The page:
The only way for Hillary Clinton to win the Democratic nomination would be a precipitous collapse in Barack Obama's candidacy. Obama's pledged-delegate lead is virtually insurmountable. And Super Delegates seem increasingly inclined to go with the pledged-delegate winner.
Rather than respect the outcome of the primaries, the Clintons have decided to do everything they can to make Obama appear to be a risky general election choice to the remaining Super Delegates and the media. But Clinton's negative tactics may actually hurt her candidacy more than they hurt Obama's. There are three reasons:
First, a negative attack has to ring true to the people you are attempting to persuade. Initial polls seem to indicate that most of the people who are receptive to the "Obama-is-a-condescending-'elitist'-argument" already supported Hillary in the primary before the attacks began. Clinton's attacks may rally some of her troops, but the argument doesn't seem to be that persuasive to actual undecided voters.
Of course one reason may have to do with the credibility of the messenger. It's tough to attack someone else for "elitism" if you've spent the last 16 years in Washington as First Lady and Senator, and your family brought in $107 million over the last seven years. Assuming an eight-hour workday, that means that Bill and Hillary made as much every two hours as Barack Obama made each full year that he organized out-of-work steelworkers for a coalition of church groups.
Second, the fact of a negative attack itself can backwash on the candidate who makes it. Making negative attacks makes people look mean and unlikable. That is a particular problem when the audience for your attacks includes Democratic primary voters and Super Delegates who really want to win the White House in November.
Clinton's negative attacks on Obama have especially begun to backfire with Super Delegates. I've talked to a number of undecided Super Delegate Members of Congress who are furious at her willingness to attack the candidate who they consider almost certain to be the Democratic nominee.
Most think that Clinton has no more than a 10% chance of winning the nomination, so the odds are great that she is doing nothing now but legitimating the Republican narrative for the general election. The story line that Democrats are "elitists" who look down on middle class people is taken right out of Karl Rove's playbook. It's been used for decades to convince everyday Americans to re-elect Republicans that outsource their jobs, destroy their unions and lower their wages. Many Democratic Super Delegates are apoplectic that Clinton would give credibility to that Republican line of attack on their likely standard-bearer.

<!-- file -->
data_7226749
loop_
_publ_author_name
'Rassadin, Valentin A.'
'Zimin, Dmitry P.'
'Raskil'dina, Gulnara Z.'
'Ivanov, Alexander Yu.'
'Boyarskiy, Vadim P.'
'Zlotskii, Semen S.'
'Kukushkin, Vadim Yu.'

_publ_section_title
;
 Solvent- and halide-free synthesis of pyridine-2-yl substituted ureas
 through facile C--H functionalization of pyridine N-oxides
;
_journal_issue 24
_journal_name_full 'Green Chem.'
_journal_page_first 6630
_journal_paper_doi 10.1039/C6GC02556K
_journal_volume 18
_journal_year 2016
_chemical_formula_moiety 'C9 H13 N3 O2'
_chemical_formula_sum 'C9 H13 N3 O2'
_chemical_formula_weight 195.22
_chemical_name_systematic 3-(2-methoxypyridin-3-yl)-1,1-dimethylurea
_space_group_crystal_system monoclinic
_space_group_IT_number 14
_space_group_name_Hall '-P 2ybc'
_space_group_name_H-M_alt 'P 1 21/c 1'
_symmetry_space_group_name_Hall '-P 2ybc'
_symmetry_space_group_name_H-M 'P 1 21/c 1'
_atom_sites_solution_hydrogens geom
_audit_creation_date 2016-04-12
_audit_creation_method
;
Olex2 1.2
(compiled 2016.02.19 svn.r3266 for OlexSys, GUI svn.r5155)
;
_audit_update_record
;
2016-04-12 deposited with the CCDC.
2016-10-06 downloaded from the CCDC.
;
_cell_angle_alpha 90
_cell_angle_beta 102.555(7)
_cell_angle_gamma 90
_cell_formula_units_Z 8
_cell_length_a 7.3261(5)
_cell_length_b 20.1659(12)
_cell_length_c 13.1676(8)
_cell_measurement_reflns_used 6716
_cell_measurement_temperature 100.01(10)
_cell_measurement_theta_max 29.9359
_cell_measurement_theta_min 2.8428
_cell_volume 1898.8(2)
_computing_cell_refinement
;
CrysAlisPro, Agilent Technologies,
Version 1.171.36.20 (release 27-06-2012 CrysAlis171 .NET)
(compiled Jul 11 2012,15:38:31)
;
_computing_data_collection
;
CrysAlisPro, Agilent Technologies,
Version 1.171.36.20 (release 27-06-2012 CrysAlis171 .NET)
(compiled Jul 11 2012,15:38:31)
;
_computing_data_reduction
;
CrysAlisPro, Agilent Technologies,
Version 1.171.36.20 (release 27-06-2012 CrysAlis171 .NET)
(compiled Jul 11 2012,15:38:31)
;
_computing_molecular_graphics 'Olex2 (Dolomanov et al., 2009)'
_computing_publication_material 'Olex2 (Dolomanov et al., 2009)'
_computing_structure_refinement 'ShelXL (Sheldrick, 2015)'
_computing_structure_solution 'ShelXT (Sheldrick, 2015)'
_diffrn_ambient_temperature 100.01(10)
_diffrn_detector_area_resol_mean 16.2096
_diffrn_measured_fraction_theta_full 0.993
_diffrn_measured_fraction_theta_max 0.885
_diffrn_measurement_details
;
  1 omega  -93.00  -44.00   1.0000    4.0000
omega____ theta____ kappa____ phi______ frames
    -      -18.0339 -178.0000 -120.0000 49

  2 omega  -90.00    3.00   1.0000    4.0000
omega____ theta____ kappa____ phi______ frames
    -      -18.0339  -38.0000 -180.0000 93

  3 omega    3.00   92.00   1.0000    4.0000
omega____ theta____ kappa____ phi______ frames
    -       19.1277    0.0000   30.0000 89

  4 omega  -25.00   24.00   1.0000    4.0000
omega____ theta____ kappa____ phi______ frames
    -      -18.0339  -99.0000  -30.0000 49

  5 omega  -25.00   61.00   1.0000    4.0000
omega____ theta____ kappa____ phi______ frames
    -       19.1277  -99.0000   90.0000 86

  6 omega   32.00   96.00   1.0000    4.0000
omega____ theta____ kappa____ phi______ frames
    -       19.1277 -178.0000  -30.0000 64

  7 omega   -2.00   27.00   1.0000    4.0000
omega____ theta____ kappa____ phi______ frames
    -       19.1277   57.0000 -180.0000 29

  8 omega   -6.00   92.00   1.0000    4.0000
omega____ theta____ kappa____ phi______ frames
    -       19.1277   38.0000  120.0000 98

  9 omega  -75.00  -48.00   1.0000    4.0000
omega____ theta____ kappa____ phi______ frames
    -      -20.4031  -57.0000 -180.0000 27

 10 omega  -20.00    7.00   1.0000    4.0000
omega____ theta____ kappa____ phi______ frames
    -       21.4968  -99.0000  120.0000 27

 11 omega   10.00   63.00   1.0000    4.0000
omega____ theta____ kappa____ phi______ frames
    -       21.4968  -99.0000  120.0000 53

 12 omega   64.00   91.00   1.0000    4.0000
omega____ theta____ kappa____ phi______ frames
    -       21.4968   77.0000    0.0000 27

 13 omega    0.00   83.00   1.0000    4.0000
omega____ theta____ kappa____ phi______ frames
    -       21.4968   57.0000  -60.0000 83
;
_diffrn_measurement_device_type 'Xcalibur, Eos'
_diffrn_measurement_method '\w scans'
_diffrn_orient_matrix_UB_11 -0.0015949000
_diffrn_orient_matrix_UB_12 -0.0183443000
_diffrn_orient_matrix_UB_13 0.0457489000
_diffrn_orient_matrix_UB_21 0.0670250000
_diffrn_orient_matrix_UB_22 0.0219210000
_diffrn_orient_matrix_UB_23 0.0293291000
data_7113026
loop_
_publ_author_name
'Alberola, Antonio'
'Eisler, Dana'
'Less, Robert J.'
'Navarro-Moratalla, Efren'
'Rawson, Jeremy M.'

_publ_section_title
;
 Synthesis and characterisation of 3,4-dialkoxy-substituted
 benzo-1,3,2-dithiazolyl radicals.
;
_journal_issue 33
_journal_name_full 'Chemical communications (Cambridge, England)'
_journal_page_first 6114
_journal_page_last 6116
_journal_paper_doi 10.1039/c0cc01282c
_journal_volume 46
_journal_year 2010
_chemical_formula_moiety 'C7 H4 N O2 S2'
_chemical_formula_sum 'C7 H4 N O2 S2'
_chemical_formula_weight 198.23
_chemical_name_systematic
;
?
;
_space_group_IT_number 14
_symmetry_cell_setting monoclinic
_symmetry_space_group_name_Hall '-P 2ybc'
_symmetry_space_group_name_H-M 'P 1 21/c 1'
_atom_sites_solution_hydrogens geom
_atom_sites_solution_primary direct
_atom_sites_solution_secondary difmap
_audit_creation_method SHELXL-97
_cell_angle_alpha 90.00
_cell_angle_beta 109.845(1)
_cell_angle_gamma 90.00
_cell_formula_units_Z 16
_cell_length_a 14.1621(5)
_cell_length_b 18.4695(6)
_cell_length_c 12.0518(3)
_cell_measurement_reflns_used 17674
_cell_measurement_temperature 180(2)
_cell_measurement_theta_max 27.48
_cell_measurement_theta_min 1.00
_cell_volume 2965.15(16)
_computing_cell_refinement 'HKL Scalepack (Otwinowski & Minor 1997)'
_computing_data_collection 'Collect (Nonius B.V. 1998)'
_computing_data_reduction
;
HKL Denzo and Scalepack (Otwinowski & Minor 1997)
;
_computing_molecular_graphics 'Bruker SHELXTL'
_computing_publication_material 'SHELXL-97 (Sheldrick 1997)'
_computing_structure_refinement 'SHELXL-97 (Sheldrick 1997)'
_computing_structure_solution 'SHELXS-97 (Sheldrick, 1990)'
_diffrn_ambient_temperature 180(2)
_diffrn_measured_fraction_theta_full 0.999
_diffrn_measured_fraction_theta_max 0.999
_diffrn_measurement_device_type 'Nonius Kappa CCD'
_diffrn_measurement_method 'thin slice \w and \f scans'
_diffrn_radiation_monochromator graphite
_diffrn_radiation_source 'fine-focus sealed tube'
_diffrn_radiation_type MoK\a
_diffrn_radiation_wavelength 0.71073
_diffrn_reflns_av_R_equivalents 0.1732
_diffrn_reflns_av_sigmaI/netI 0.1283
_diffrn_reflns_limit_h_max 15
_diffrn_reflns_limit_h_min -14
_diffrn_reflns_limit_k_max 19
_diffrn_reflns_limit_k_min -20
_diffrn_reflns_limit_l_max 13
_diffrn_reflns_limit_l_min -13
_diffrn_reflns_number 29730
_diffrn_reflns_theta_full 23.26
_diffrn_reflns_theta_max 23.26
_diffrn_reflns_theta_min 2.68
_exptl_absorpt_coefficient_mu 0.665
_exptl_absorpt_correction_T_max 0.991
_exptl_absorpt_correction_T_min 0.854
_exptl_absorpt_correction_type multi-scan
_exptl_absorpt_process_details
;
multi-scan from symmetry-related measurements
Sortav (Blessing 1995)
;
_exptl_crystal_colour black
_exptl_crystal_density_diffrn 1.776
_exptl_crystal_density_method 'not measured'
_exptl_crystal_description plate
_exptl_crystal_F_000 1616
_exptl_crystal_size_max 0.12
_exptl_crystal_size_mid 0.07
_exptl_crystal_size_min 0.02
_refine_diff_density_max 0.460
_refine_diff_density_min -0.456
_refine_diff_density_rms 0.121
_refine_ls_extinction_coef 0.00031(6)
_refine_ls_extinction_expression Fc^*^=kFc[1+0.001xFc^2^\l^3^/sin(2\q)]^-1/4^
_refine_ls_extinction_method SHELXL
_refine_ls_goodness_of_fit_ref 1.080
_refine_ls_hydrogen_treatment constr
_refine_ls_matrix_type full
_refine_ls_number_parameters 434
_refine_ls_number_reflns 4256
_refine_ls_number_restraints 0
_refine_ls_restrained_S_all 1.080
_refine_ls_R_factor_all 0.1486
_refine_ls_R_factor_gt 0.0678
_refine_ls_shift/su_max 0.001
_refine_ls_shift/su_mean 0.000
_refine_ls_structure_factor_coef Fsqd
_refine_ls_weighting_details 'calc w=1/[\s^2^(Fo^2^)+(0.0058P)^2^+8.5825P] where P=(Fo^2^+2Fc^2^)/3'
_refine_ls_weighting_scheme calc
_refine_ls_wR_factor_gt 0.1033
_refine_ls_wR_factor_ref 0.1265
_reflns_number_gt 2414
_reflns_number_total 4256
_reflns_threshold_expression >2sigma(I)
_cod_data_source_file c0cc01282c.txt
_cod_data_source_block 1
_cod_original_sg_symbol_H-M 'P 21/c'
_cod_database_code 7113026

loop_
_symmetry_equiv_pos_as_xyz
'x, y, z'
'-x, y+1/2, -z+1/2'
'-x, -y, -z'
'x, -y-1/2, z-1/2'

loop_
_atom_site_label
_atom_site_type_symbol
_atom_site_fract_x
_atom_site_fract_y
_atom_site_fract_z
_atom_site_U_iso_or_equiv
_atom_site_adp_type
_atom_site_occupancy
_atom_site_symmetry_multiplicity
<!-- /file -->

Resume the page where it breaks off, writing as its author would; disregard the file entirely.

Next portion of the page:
We've already seen examples of high profile Super Delegates (like Bill Richardson) who have gone with Obama partially because of Clinton's negativism. We'll likely see many more.
Finally, her attacks have allowed the Obama campaign - and the media - to parody her desperate attempts to appear "working class." When Obama conjured up images of Hillary Clinton sitting in a duck blind it called to mind those unforgettable pictures of Michael Dukakis in a tank.
People want leaders who are self-confident, who are comfortable in their own skin. Candidates need to connect with voters by demonstrating the things that they really share, not pretending to be someone they are not. Hillary Clinton is a long time advocate for gun control - not "Annie Oakley." Shooting back Crown Royal with a beer chaser in a neighborhood tap just isn't Hillary Clinton.
The Clintons may have viewed Obama's "bitterness" remark as the opportunity they'd been looking for to throw a long "Hail Mary" pass in the closing minutes of the primary battle. I'm betting Barack Obama picks it off and runs it back for a touch down.
Robert Creamer is a long time political organizer and strategist, and author of the recent book: Stand Up Straight: How Progressives Can Win, available on amazon.com.